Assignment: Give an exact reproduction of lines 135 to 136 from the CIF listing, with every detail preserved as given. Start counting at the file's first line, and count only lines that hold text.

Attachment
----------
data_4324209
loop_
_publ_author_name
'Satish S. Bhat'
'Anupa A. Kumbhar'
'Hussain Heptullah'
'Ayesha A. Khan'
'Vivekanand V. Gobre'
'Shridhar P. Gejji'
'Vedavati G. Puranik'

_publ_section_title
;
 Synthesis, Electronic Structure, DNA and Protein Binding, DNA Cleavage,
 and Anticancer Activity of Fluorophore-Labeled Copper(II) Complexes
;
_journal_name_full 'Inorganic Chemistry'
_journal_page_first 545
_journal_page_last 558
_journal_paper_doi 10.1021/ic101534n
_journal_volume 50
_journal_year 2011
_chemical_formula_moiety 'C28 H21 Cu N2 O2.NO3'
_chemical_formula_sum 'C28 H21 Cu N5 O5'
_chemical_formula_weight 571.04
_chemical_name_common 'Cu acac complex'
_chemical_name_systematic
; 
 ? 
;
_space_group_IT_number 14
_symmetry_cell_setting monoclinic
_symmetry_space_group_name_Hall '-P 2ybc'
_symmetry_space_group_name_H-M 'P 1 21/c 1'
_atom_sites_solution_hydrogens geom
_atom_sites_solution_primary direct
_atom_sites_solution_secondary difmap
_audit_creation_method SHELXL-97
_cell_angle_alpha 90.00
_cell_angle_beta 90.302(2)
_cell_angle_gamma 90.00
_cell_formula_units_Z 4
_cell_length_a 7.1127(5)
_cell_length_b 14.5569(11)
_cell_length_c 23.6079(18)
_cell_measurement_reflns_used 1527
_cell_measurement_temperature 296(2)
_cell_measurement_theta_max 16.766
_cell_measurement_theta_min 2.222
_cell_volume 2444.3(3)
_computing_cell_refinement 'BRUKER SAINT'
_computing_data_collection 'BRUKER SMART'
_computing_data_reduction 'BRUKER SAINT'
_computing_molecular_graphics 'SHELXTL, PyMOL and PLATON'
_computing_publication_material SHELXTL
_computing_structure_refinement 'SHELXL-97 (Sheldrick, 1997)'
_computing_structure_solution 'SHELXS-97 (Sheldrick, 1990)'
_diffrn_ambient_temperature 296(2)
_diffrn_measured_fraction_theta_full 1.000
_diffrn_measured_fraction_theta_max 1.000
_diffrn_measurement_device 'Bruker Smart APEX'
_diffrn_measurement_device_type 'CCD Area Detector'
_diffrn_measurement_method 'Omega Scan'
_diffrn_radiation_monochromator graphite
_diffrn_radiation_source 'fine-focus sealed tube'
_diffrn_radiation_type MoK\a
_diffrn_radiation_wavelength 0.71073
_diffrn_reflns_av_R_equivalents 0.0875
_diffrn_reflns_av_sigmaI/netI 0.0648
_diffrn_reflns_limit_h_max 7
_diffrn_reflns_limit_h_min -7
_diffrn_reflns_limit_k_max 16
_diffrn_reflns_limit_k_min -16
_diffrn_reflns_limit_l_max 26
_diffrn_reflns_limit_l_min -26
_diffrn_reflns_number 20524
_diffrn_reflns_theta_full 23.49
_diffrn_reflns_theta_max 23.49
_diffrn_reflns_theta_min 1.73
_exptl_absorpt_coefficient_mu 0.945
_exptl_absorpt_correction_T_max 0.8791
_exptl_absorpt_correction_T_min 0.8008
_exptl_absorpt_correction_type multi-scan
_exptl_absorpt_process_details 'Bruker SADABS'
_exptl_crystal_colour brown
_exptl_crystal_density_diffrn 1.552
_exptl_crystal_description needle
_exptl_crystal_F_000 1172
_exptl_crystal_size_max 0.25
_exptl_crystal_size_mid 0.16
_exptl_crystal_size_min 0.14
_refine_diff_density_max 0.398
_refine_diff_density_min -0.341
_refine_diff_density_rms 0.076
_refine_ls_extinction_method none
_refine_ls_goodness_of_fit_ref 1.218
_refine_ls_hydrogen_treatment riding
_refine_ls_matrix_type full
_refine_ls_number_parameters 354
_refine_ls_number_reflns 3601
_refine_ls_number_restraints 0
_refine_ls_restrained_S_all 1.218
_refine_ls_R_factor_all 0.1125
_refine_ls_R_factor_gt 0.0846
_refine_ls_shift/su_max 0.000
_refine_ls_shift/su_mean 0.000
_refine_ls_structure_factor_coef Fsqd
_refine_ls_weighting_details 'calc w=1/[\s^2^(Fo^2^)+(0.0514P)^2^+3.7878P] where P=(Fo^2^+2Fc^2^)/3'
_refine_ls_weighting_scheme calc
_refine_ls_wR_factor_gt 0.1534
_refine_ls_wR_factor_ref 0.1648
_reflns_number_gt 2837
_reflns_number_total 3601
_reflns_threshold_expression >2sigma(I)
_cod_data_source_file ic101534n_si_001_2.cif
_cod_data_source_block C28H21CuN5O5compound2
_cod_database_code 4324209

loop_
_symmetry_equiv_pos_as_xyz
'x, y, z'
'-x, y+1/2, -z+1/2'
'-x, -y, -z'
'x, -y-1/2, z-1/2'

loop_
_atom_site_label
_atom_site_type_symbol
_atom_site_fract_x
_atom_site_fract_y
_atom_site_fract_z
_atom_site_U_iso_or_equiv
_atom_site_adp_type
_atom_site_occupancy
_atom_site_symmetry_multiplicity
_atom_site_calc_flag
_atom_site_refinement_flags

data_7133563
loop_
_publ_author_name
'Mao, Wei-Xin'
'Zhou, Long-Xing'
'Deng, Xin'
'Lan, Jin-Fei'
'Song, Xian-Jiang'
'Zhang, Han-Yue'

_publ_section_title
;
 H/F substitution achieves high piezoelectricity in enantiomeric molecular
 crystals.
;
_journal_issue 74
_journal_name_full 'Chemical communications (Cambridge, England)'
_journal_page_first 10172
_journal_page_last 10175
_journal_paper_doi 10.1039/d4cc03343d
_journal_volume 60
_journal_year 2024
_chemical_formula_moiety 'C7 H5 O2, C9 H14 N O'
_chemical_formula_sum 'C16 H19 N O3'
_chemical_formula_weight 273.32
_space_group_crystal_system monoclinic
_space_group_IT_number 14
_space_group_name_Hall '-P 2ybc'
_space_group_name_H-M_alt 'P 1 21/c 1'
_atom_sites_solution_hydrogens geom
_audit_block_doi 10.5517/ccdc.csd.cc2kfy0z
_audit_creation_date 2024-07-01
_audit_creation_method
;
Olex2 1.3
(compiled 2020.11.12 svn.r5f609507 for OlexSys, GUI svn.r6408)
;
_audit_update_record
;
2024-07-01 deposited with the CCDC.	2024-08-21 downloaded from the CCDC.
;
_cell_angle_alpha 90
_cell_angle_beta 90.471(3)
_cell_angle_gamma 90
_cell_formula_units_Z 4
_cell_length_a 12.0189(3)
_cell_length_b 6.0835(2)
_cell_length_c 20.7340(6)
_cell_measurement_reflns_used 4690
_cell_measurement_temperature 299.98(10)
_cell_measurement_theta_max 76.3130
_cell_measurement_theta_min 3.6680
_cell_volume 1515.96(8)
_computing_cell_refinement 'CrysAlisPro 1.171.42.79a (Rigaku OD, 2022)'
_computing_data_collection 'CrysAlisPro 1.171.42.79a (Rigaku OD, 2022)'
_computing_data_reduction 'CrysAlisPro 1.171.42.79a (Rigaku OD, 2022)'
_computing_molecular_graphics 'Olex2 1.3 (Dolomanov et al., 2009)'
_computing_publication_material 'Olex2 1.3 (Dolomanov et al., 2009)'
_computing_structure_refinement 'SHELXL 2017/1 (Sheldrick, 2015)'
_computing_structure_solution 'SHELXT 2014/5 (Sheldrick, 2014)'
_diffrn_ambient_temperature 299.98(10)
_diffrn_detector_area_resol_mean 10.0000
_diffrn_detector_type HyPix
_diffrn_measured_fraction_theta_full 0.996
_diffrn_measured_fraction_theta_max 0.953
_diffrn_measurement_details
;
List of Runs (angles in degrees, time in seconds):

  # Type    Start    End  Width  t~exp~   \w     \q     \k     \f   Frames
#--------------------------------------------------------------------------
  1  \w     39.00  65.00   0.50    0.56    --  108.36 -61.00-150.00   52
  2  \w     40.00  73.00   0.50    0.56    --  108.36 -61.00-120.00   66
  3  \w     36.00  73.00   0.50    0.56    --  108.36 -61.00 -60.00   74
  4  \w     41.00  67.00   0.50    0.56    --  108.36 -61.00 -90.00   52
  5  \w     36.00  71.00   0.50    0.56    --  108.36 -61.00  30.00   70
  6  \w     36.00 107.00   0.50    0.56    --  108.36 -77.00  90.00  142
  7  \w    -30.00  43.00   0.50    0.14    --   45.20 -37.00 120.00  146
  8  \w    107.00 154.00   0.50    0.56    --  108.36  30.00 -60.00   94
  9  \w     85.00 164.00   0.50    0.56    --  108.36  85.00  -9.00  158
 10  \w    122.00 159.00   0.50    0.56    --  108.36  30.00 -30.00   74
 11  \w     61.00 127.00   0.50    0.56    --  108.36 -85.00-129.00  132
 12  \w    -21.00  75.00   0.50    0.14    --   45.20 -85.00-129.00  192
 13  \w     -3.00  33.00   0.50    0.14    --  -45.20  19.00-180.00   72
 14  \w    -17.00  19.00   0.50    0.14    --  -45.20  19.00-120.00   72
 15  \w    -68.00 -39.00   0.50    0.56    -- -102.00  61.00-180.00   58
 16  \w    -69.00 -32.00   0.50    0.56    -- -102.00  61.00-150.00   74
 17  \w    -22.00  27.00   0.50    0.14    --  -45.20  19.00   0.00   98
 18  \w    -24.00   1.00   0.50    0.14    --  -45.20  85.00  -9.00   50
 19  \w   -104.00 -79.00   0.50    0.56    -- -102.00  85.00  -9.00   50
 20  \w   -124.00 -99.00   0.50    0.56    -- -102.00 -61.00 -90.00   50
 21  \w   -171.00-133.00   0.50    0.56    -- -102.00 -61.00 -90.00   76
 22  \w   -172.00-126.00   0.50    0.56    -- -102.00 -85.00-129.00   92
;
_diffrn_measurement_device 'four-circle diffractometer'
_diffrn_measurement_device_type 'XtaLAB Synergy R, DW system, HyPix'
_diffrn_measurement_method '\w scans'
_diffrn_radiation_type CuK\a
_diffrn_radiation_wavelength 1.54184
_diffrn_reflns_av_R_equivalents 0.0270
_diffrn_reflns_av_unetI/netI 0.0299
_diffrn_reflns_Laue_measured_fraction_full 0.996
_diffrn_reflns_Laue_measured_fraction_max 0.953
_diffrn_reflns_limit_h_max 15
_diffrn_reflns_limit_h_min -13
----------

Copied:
data_7133563
loop_